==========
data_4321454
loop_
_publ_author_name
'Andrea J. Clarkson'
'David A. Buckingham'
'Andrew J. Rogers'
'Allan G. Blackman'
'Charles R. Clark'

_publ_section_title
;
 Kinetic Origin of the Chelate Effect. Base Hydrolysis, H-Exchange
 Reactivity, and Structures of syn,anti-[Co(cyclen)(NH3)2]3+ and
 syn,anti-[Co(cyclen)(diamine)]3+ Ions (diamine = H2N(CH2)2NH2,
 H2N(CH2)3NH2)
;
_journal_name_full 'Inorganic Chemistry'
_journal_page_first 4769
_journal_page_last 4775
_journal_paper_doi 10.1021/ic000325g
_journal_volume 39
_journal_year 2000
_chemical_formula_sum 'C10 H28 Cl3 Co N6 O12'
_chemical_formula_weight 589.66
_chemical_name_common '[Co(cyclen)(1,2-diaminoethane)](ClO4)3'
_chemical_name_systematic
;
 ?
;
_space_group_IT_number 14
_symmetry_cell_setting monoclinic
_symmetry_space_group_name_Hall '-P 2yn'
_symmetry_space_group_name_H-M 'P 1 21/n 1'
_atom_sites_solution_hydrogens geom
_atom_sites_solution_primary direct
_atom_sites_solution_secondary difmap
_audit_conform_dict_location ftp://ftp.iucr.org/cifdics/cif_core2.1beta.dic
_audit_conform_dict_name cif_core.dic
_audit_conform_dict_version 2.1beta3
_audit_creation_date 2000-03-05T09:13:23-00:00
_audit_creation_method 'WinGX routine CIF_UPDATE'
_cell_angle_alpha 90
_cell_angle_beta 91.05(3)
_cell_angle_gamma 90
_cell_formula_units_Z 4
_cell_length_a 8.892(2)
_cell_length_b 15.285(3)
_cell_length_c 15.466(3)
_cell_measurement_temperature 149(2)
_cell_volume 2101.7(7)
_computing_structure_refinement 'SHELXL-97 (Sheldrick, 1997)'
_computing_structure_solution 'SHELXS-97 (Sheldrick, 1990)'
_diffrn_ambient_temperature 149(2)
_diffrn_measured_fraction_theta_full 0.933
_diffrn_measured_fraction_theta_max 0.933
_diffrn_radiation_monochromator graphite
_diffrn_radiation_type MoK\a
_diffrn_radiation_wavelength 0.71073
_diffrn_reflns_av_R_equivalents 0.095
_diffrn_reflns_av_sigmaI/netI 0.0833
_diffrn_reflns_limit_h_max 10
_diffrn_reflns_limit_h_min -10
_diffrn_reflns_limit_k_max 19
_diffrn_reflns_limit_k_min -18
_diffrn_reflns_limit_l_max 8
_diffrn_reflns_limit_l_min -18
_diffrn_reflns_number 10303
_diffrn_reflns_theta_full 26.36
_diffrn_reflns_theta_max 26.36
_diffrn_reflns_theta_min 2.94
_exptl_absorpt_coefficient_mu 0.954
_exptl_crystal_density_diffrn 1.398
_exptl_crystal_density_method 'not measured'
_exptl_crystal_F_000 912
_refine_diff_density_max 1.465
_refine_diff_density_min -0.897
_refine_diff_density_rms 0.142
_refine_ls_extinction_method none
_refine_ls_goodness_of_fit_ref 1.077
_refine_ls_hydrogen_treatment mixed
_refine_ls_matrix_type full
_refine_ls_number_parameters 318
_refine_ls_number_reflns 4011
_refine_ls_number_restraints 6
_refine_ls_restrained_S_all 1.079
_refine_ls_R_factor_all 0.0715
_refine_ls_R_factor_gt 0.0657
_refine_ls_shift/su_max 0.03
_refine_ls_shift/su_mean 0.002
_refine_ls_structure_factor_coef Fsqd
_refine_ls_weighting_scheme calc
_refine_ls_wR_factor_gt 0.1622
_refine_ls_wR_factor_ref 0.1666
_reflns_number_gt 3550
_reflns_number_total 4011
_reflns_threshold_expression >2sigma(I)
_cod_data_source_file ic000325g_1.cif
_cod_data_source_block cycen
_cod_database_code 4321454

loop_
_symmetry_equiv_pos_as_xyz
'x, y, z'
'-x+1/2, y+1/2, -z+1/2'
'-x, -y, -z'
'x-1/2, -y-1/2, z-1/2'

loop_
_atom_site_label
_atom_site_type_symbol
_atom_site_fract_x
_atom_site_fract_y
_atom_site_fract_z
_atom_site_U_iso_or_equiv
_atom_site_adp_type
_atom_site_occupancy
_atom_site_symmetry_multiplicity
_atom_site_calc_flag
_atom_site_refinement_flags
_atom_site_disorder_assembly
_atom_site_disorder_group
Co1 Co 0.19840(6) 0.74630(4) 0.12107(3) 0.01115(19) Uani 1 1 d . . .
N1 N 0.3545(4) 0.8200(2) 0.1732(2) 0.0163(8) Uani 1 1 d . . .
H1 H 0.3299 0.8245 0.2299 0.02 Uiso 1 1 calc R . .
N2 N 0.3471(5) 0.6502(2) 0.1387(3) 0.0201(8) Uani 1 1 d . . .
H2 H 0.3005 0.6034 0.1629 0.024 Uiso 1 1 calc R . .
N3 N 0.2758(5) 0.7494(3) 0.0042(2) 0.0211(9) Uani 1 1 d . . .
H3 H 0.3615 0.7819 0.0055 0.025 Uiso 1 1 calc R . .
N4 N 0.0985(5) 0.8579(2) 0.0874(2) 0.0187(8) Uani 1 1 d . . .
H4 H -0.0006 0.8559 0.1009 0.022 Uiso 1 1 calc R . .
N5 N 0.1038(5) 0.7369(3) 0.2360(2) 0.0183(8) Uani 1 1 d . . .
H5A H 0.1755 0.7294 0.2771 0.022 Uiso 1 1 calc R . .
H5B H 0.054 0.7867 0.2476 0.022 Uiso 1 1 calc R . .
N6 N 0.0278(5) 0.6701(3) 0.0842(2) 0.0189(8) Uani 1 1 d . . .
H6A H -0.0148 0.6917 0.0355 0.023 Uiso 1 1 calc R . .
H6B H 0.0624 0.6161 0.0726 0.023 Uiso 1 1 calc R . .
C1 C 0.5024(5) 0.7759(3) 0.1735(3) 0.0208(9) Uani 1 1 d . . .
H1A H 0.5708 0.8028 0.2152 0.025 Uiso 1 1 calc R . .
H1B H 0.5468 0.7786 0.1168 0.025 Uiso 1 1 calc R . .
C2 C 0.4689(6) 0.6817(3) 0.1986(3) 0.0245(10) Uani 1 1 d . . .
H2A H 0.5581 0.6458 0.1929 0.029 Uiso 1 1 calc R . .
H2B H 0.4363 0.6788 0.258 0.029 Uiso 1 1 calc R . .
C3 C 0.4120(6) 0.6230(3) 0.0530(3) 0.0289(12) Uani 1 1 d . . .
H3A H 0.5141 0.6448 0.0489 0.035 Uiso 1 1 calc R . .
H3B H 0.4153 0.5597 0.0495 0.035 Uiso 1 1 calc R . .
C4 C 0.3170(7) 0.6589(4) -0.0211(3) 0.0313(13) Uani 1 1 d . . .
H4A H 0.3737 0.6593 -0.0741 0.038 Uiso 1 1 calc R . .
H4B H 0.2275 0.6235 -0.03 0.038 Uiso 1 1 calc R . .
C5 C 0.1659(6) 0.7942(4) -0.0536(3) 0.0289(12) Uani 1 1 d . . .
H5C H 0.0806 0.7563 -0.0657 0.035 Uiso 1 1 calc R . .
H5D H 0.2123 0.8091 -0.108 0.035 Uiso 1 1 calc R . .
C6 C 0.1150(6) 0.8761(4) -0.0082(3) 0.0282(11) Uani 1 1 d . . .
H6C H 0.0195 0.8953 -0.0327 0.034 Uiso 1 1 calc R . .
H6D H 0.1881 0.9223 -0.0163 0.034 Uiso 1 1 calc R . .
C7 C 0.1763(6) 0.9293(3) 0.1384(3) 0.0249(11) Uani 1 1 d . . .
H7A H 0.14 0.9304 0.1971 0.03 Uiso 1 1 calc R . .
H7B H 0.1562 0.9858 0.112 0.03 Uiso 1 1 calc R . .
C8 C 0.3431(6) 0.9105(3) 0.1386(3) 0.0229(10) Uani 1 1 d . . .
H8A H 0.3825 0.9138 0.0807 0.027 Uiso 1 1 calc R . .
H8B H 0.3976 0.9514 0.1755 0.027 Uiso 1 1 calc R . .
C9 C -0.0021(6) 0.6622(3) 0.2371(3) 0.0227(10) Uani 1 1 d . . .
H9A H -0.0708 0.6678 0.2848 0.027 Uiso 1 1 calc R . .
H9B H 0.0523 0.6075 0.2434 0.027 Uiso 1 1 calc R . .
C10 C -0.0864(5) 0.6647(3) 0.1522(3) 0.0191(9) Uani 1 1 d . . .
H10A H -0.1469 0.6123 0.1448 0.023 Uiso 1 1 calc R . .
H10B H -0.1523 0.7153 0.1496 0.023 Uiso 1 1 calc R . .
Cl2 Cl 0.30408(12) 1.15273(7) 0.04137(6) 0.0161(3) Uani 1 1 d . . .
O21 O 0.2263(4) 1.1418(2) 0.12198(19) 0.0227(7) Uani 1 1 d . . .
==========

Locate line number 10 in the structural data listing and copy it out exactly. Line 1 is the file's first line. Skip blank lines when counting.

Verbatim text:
;